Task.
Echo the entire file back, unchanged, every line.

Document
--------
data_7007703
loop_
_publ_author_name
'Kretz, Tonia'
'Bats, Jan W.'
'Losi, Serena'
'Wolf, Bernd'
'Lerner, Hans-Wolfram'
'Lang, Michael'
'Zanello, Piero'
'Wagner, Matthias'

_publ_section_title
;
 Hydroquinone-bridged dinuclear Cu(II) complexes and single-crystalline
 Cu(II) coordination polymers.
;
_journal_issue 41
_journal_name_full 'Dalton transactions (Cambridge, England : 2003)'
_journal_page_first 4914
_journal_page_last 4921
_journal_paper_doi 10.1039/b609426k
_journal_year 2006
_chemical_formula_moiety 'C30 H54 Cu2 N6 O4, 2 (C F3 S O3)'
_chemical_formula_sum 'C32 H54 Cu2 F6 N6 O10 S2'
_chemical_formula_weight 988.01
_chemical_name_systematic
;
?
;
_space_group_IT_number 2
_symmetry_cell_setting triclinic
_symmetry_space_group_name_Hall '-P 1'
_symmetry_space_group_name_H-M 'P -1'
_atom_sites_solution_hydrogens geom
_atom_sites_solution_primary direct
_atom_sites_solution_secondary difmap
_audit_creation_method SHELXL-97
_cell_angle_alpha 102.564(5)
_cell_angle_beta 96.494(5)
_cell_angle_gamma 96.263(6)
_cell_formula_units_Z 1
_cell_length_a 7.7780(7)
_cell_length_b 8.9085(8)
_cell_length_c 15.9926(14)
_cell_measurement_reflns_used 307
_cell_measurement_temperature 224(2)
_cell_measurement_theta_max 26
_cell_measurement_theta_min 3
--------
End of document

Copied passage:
data_7007703
loop_
_publ_author_name
'Kretz, Tonia'
'Bats, Jan W.'
'Losi, Serena'
'Wolf, Bernd'
'Lerner, Hans-Wolfram'
'Lang, Michael'
'Zanello, Piero'
'Wagner, Matthias'

_publ_section_title
;
 Hydroquinone-bridged dinuclear Cu(II) complexes and single-crystalline
 Cu(II) coordination polymers.
;
_journal_issue 41
_journal_name_full 'Dalton transactions (Cambridge, England : 2003)'
_journal_page_first 4914
_journal_page_last 4921
_journal_paper_doi 10.1039/b609426k
_journal_year 2006
_chemical_formula_moiety 'C30 H54 Cu2 N6 O4, 2 (C F3 S O3)'
_chemical_formula_sum 'C32 H54 Cu2 F6 N6 O10 S2'
_chemical_formula_weight 988.01
_chemical_name_systematic
;
?
;
_space_group_IT_number 2
_symmetry_cell_setting triclinic
_symmetry_space_group_name_Hall '-P 1'
_symmetry_space_group_name_H-M 'P -1'
_atom_sites_solution_hydrogens geom
_atom_sites_solution_primary direct
_atom_sites_solution_secondary difmap
_audit_creation_method SHELXL-97
_cell_angle_alpha 102.564(5)
_cell_angle_beta 96.494(5)
_cell_angle_gamma 96.263(6)
_cell_formula_units_Z 1
_cell_length_a 7.7780(7)
_cell_length_b 8.9085(8)
_cell_length_c 15.9926(14)
_cell_measurement_reflns_used 307
_cell_measurement_temperature 224(2)
_cell_measurement_theta_max 26
_cell_measurement_theta_min 3